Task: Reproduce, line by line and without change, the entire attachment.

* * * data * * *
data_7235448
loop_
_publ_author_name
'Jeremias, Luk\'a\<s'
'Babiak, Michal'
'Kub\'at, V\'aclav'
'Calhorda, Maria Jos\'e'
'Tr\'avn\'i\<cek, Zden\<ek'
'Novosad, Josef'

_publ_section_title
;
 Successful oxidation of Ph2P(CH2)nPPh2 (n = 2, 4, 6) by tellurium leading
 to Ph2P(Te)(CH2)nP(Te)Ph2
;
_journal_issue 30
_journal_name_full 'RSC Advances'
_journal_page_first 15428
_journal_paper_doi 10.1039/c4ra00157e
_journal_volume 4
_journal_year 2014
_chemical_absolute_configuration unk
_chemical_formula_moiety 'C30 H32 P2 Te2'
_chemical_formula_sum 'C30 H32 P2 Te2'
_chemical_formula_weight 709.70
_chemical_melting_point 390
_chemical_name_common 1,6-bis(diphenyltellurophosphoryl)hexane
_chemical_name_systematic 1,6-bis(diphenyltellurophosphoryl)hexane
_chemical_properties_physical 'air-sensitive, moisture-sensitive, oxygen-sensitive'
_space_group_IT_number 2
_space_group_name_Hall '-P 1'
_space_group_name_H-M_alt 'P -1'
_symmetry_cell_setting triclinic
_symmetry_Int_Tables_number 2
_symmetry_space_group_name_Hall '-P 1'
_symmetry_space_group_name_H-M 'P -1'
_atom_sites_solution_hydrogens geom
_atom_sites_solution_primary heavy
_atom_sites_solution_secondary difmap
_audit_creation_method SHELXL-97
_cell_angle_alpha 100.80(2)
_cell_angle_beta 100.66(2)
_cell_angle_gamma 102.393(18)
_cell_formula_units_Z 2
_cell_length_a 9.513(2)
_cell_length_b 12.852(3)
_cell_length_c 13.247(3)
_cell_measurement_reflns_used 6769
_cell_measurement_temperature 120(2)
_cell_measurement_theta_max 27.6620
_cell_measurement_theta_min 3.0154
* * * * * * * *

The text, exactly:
data_7235448
loop_
_publ_author_name
'Jeremias, Luk\'a\<s'
'Babiak, Michal'
'Kub\'at, V\'aclav'
'Calhorda, Maria Jos\'e'
'Tr\'avn\'i\<cek, Zden\<ek'
'Novosad, Josef'

_publ_section_title
;
 Successful oxidation of Ph2P(CH2)nPPh2 (n = 2, 4, 6) by tellurium leading
 to Ph2P(Te)(CH2)nP(Te)Ph2
;
_journal_issue 30
_journal_name_full 'RSC Advances'
_journal_page_first 15428
_journal_paper_doi 10.1039/c4ra00157e
_journal_volume 4
_journal_year 2014
_chemical_absolute_configuration unk
_chemical_formula_moiety 'C30 H32 P2 Te2'
_chemical_formula_sum 'C30 H32 P2 Te2'
_chemical_formula_weight 709.70
_chemical_melting_point 390
_chemical_name_common 1,6-bis(diphenyltellurophosphoryl)hexane
_chemical_name_systematic 1,6-bis(diphenyltellurophosphoryl)hexane
_chemical_properties_physical 'air-sensitive, moisture-sensitive, oxygen-sensitive'
_space_group_IT_number 2
_space_group_name_Hall '-P 1'
_space_group_name_H-M_alt 'P -1'
_symmetry_cell_setting triclinic
_symmetry_Int_Tables_number 2
_symmetry_space_group_name_Hall '-P 1'
_symmetry_space_group_name_H-M 'P -1'
_atom_sites_solution_hydrogens geom
_atom_sites_solution_primary heavy
_atom_sites_solution_secondary difmap
_audit_creation_method SHELXL-97
_cell_angle_alpha 100.80(2)
_cell_angle_beta 100.66(2)
_cell_angle_gamma 102.393(18)
_cell_formula_units_Z 2
_cell_length_a 9.513(2)
_cell_length_b 12.852(3)
_cell_length_c 13.247(3)
_cell_measurement_reflns_used 6769
_cell_measurement_temperature 120(2)
_cell_measurement_theta_max 27.6620
_cell_measurement_theta_min 3.0154